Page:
Inside the basement of the US State Department, two young Foreign Officers Paige (Sarah Street) and Lee (Joy Sunday) are reluctantly assisting Special Envoy Sarah MacIntyre (Laura Jordan), recently returned from a top-secret and personal mission to a volatile foreign country. MacIntyre needs to prepare a report to convince the president, or the repercussions could mean death for many… if she’s right. But is she?
The exact region the situation is happening in is kept purposefully vague, the reason given being that the junior officials Paige and Lee aren’t cleared for the specifics of this operation, which is itself tied into an attempt by their superiors and other departments to ensure MacIntyre’s initiative fails. This haziness works, mostly, as it doesn’t tie the show down to a specific conflict, and the audience can therefore pick and choose between the many messy ones the US has been, and currently still is, involved in, a plurality of choice which underlines the show’s fundamental point about messy conflicts and not knowing who to trust.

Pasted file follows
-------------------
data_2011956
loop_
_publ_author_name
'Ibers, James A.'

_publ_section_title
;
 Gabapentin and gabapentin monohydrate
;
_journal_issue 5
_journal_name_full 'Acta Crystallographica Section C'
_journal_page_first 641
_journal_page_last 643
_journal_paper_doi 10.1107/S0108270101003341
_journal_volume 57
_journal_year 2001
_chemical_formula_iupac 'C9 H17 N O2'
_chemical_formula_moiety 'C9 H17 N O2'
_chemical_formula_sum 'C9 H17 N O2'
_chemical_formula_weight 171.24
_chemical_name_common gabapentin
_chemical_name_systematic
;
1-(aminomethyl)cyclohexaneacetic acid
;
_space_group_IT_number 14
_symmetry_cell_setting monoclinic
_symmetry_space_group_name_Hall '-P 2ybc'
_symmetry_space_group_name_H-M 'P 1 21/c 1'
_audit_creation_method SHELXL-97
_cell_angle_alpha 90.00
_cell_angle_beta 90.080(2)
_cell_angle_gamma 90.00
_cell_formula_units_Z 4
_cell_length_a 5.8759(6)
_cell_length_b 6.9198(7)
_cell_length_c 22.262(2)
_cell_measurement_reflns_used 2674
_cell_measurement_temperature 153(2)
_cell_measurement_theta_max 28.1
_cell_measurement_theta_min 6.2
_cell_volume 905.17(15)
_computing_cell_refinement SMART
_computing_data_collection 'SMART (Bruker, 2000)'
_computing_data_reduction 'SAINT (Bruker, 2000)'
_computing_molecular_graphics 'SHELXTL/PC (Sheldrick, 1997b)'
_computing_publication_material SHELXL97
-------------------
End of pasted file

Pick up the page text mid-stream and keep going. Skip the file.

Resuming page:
However, the vagueness, coupled with the show’s recreation of key events through re-enactments by proxys, does blur slightly the show’s ultimate conclusion. Really one cannot be entirely sure any of the events depicted happened as described, and while a show about how murky everything in espionage really is would be valid in of itself, as a secondary point it puts an unnecessary question mark on every other point being made, including the primary ones.
However, this is more of a niggle than a major flaw, a slightly off harmony in a piece in which everything else is working 100%. Writer Helen Banner, producer Alley Scott and director Jess Chayes (and associate director Lila Rachel Becker) have created a tense and thrilling play, whose realism is well underlined by Carolyn Mraz’s scenic and Sophia Choi’s costume design. The cast is uniformly superb, establishing well and quickly very different characters in a work setting where individuality could quickly seem forced and always juggling well the personal stories with the greater ones.
Dutch Kills Theatre Company’s production of Intelligence is a tense and economical delve into the world of American spy craft and foreign policy which gets more done in a single room (thanks partly Jeannette Oi-Suk Yew’s and associate Alex DeNevers’ lighting, and Sinan Zafar’s, Asa Wember’s, and Asa Wember’s sound ably communicating the passage of time without ever letting up on the tension) than many globe-trotting adventures have. It’s a show full of intelli… okay, I’ll shut up now.
Intelligence plays until August 29th at Assembly Roxy, and tickets can be found at https://tickets.edfringe.com/whats-on/intelligence
Reviewer: Oliver Giggins
Reviewed: 18th August 2022
North West End UK Rating: ★★★★